Intro Bots is coming soon, after a brief stop in public beta. Ironically, the public beta realm was refered to as "PBE"... in a press release for a feature intended to be easier for new players. You know, the people who might not know the game's vocabulary. Just saying.
Subject: General Tech, Processors, Mobile | July 11, 2014 - 04:58 PM | Scott Michaud
Tagged: x86, VIA, isaiah II, Intel, centaur, arm, amd
There might be a third, x86-compatible processor manufacturer who is looking at the mobile market. Intel has been trying to make headway, including the direct development of Android for the x86 architecture. The company also has a few design wins, mostly with Windows 8.1-based tablets but also the occasional Android-based models. Google is rumored to be preparing the "Nexus 8" tablet with one of Intel's Moorefield SoCs. AMD, the second-largest x86 processor manufacturer, is aiming their Mullins platform at tablets and two-in-ones, but cannot afford to play snowplow, at least not like Intel.
VIA, through their Centaur Technology division, is expected to announce their own x86-based SoC, too. Called Isaiah II, it is rumored to be a quad core, 64-bit processor with a maximum clock rate of 2.0 GHz. Its GPU is currently unknown. VIA sold their stake S3 Graphics to HTC back in 2011, who then became majority shareholder over the GPU company. That said, HTC and VIA are very close companies. The chairwoman of HTC is the founder of VIA Technologies. The current President and CEO of VIA, who has been in that position since 1992, is her husband. I expect that the GPU architecture will be provided by S3, or will somehow be based on their technology. I could be wrong. Both companies will obviously do what they think is best.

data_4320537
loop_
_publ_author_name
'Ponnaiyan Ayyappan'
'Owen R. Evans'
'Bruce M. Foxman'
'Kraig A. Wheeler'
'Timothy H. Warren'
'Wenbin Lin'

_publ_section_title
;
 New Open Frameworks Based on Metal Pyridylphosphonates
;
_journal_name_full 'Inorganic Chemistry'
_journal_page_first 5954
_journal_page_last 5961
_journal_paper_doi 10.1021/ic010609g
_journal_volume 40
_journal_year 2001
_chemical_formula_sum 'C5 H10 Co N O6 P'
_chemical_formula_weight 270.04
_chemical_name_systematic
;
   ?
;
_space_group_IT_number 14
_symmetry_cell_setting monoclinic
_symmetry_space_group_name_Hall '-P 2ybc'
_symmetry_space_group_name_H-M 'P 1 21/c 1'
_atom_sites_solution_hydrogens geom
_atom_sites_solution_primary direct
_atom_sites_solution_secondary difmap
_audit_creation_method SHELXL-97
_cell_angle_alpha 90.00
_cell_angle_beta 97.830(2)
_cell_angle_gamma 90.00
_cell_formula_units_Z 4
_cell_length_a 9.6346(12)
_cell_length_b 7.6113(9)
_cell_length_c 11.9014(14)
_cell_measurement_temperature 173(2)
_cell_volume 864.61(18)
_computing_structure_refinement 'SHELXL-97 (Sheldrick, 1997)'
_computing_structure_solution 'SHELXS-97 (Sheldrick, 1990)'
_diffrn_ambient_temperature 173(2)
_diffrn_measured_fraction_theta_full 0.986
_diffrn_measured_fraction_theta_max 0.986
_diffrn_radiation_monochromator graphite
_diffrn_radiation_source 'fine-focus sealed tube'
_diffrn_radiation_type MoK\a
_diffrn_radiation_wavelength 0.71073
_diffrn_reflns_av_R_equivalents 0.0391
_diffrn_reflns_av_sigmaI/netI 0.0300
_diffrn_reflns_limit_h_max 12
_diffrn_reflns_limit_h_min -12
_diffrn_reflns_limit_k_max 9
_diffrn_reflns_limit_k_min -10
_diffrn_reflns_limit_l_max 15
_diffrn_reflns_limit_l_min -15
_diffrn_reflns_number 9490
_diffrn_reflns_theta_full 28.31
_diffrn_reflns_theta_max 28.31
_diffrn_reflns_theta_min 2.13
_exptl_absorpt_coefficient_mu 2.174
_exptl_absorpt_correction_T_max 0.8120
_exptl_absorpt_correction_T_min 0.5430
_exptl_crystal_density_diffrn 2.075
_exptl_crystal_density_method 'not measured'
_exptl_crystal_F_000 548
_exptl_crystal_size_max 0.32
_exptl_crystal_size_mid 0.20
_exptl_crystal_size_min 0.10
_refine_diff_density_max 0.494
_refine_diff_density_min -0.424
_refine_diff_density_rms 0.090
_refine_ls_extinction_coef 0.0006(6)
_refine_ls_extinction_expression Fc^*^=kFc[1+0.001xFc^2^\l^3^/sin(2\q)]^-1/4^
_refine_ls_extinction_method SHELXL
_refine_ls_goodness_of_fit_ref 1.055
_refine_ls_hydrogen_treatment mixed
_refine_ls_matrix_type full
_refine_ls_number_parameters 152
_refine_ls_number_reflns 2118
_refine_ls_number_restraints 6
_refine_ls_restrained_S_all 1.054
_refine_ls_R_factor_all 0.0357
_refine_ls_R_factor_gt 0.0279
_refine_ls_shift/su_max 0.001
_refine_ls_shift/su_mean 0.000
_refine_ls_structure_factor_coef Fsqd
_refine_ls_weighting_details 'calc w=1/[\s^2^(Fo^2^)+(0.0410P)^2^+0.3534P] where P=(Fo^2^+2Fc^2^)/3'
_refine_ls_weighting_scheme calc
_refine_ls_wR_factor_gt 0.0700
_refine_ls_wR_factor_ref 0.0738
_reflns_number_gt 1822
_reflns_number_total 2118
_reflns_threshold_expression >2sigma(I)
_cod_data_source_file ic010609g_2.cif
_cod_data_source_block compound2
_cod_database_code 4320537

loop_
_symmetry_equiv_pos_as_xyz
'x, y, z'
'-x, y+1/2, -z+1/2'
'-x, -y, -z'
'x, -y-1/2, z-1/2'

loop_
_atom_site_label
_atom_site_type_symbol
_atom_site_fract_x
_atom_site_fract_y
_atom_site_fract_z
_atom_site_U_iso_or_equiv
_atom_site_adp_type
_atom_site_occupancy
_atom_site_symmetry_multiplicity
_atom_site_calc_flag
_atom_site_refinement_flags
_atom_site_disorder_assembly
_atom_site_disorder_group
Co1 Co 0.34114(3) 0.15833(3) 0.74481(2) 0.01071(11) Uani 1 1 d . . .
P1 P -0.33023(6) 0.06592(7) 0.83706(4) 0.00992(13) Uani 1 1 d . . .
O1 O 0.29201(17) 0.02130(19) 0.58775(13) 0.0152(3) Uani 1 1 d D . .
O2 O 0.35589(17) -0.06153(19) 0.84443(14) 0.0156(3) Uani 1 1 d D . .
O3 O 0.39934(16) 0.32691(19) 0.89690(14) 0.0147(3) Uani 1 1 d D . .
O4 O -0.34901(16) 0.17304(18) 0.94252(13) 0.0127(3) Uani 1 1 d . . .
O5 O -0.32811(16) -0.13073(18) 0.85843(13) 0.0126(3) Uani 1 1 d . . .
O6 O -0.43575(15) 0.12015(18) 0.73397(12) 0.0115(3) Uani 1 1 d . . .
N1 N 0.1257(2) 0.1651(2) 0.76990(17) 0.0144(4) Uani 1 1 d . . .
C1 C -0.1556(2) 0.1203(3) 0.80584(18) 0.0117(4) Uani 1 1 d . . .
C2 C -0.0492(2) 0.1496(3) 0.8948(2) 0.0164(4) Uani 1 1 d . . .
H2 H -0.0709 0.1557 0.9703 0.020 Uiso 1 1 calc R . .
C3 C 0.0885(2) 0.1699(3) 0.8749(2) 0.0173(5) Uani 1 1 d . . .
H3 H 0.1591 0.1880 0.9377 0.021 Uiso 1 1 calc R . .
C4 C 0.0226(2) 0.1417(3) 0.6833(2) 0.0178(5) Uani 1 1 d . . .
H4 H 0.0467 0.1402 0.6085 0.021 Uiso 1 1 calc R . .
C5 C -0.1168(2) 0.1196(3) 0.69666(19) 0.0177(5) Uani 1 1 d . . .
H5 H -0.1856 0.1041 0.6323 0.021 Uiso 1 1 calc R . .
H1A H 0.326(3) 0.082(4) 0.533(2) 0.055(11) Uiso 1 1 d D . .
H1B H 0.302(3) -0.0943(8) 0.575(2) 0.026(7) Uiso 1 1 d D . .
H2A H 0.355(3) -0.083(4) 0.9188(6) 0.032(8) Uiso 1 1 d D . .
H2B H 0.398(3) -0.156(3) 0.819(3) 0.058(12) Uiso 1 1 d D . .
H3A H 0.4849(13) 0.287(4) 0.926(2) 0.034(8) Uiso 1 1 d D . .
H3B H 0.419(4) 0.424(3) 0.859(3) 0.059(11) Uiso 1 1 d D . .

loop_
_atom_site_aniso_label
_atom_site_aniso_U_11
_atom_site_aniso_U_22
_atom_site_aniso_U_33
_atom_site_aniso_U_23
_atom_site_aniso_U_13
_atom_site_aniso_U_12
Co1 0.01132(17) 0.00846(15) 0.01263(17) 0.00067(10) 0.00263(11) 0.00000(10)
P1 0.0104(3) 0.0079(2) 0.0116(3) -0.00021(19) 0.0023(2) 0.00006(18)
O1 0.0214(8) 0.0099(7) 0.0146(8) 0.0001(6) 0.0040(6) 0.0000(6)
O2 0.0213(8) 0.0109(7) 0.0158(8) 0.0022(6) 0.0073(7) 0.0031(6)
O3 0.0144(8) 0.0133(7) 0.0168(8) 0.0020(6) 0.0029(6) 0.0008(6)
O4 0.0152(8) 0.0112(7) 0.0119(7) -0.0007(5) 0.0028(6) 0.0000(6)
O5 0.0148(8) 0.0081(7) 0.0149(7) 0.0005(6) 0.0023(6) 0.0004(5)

It would make sense, though, especially if it benefits HTC with cheap but effective SoCs for Android and "full" Windows (not Windows RT) devices.
Or this announcement could be larger than it would appear. Three years ago, VIA filed for a patent which described a processor that can read both x86 and ARM machine language and translate it into its own, internal microinstructions. The Centaur Isaiah II could reasonably be based on that technology. If so, this processor would be able to support either version of Android. Or, after Intel built up the Android x86 code base, maybe they shelved that initiative (or just got that patent for legal reasons).
But what about Intel? Honestly, I see this being a benefit for the behemoth. Extra x86-based vendors will probably grow the overall market share, compared to ARM, by helping with software support. Even if it is compatible with both ARM and x86, what Intel needs right now is software. They can only write so much of it themselves. It is possible that VIA, being the original netbook processor, could disrupt the PC market with both x86 and ARM compatibility, but I doubt it.
Centaur Technology, the relevant division of VIA, will make their announcement in less than 51 days.
Subject: Motherboards | July 7, 2014 - 07:07 PM | Jeremy Hellstrom
Tagged: asrock, Fatal1ty Z97 Killer, budget